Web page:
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Dr. Elaine Heffner: Ghosts and monsters

Dr. Elaine Heffner: Ghosts and monsters

Different kinds of ghosts and monsters frighten our children. Bedtime is a favorite for seeing monsters under the bed, or ghosts in the closet, making going to sleep impossible, and creating a need to have parents stay close by.

Danny Kaye, the comedian/actor had a song called, “Mommy, Gimme a Drink of Water,” Using a child’s voice he acts out all the devices children use to bring a parent back into the room after the final story and goodnight. The drink of water is a favorite, as well as needing to go potty. But being afraid of the ghosts and monsters in the room is a big one, leading the child to call out in a frightened voice.

Parents are sometimes dismissive of fears that seem merely a product of children’s imagination. But children are not comforted by the reassurance that the ghosts and monsters are not there. In her book, “The Magic Years,” Selma Fraiberg gives us insight into the minds of young children, when fantasy is more developed than logic and children believe that their thoughts and behavior make things happen in the outside world. In their magical thinking thoughts, behavior, and feelings are responsible for events around them.

As we know, children often have angry thoughts and wishes about their parents, who can seem frustrating and mean in their eyes. Children misbehave or do things of which their parents don’t approve. If something bad happens they may believe their behavior is responsible. It is not unusual for children to believe that unfortunate events are a punishment for “bad” thoughts or behavior. Children’s separation anxiety can be an expression of the fear that something may happen to the parent or to them unless the parent is close by — even a fear that their own impulses may break loose and wreak havoc.

The ghosts and monsters that children see are stand-ins for their own frightening thoughts, feelings and impulses. They are frightening because in children’s magical thinking they are responsible for the bad things that happen. The struggle with these monsters and ghosts reflect children’s inner struggle with their own forbidden wishes and the untamed impulses that often lead to unacceptable behavior.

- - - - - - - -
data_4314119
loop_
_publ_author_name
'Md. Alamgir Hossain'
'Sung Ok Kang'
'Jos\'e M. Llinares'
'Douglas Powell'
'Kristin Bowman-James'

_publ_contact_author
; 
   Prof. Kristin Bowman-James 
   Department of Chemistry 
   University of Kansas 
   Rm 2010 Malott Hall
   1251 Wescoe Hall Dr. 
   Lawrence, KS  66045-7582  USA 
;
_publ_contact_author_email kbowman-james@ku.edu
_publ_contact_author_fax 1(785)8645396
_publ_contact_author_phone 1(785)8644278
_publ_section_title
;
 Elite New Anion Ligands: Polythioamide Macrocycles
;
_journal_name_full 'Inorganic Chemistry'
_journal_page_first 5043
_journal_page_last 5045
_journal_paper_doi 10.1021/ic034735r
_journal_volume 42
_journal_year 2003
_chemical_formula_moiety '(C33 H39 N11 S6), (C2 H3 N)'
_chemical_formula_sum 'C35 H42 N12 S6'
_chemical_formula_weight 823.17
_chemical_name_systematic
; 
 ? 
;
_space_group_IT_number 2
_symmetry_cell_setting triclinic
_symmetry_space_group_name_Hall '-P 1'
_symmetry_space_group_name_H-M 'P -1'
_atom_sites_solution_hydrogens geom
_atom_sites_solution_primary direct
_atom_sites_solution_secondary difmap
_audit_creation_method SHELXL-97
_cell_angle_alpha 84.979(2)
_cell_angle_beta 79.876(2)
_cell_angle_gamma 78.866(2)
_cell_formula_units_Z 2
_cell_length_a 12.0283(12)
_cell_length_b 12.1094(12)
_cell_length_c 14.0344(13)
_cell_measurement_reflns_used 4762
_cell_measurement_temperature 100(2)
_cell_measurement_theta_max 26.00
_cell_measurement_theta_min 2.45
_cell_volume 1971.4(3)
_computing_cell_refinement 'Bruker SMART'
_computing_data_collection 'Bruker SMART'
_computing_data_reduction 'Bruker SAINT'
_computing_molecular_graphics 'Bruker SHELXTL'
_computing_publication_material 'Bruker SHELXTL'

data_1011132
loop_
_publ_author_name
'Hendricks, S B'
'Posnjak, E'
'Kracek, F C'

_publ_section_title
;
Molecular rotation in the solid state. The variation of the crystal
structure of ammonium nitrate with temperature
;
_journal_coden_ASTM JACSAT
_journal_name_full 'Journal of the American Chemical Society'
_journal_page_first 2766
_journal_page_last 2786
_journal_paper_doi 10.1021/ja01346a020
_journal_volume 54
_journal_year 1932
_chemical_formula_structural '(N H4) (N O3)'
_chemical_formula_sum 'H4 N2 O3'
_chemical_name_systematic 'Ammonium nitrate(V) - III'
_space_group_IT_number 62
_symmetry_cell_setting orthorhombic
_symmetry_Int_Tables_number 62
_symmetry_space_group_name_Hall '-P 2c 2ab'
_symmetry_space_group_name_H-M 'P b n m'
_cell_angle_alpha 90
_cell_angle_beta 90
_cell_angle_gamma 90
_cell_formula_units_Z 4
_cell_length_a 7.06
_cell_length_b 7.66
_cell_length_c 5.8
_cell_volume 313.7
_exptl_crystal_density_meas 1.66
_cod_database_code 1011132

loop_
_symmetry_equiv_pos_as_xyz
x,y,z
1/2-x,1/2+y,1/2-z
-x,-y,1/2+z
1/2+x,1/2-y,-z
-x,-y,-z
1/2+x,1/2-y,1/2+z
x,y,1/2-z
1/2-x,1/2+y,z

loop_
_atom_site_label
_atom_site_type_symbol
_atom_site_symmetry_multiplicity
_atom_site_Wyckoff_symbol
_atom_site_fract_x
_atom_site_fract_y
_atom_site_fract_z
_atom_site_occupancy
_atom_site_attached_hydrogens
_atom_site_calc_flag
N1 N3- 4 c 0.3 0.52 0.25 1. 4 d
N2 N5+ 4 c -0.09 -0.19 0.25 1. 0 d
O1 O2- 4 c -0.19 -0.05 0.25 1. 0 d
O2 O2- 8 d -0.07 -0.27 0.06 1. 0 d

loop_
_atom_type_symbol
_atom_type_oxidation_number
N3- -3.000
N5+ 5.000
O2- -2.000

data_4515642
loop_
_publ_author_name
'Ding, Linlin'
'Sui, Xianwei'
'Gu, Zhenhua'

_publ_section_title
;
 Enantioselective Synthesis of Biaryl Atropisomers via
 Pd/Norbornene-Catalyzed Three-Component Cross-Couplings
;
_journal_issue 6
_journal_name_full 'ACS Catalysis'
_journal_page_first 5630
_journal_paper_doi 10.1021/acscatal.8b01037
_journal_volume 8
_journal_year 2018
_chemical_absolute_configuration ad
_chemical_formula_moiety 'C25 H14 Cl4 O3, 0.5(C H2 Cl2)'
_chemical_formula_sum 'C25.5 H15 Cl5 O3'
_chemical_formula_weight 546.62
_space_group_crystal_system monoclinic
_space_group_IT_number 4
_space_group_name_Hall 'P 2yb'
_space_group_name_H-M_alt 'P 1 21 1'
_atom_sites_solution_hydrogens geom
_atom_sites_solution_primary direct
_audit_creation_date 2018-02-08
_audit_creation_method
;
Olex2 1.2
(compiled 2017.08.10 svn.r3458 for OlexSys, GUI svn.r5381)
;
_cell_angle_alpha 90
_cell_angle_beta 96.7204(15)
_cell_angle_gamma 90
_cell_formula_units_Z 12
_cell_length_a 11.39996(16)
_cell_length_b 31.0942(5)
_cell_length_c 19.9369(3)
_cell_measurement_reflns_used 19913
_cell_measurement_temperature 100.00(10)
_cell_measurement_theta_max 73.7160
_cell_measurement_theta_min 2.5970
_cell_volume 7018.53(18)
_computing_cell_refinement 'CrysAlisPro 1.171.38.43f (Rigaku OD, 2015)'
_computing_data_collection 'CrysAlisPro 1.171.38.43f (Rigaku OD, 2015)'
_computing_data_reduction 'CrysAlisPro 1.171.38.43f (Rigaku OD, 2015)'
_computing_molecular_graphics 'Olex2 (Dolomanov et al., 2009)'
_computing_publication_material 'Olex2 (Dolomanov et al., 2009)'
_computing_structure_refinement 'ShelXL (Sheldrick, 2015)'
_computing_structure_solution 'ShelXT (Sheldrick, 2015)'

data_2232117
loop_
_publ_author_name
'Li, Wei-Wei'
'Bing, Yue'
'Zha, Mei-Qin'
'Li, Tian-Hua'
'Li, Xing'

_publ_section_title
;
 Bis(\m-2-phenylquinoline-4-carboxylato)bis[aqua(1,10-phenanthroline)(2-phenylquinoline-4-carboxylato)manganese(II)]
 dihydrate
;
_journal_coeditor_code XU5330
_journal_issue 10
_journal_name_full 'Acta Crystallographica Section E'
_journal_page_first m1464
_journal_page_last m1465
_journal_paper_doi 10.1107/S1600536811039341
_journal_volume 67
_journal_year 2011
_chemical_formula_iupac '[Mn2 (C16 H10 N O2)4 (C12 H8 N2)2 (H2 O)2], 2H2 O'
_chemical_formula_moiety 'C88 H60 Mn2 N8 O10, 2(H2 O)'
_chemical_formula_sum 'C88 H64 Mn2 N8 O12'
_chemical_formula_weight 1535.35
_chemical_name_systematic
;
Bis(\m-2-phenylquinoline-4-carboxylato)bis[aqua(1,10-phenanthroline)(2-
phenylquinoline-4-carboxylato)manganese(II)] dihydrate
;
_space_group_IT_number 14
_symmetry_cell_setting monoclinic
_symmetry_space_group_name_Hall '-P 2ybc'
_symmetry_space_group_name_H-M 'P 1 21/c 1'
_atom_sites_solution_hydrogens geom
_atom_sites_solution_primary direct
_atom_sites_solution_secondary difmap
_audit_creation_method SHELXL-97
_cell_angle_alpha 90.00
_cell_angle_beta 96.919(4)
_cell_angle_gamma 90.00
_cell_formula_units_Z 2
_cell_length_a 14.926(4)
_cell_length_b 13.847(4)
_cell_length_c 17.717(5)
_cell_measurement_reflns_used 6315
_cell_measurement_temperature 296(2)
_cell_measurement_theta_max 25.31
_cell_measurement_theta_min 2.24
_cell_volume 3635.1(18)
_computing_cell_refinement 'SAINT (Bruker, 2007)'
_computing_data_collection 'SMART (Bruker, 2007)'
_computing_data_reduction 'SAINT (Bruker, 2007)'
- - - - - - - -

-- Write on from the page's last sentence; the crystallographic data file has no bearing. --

A mother of a 3-year-old who has a new baby sister told me that she has let the older girl watch cartoons in order to nurse the baby undisturbed. Now the child has suddenly become afraid to go to sleep, saying the cartoon monster is under the bed. It seemed likely that the monster was a stand-in for her own angry feelings about mom nursing the baby, excluding her.

The fight against imagined ghosts and monsters is a psychological battle in which children seek the power of their parents to protect them. It is a struggle in which children fight to overcome the ghosts and monsters or at least hold them at bay. Their fears are real even though the reason they give for the fear may be imaginary. They need the reassurance that they have their parents’ support and will not be alone in their struggle.

In fact, parents are more powerful than the ghosts and monsters. It is with their help and support that children overcome destructive impulses and behavior. It is through an alliance with parents, the wish for their approval, that children are enabled to keep those impulses in check and to adopt parental standards for behavior.

More reassuring than trying to persuade children that there are no ghosts or monsters, is letting them know that they, their parents, will protect them and keep them safe from all those creatures.

— Elaine Heffner, LCSW, Ed.D., has written for Parents Magazine, Fox.com, Redbook, Disney online and PBS Parents, as well as other publications. She has appeared on PBS, ABC, Fox TV and other networks. Dr. Heffner is the author of “Goodenoughmothering: The Best of the Blog,” as well as “Mothering: The Emotional Experience of Motherhood after Freud and Feminism.” She is a psychotherapist and parent educator in private practice, as well as a senior lecturer of education in psychiatry at Weill Cornell Medical College. Dr. Heffner was a co-founder and served as director of the Nursery School Treatment Center at Payne Whitney Clinic, New York Hospital. And she blogs at goodenoughmothering.com.

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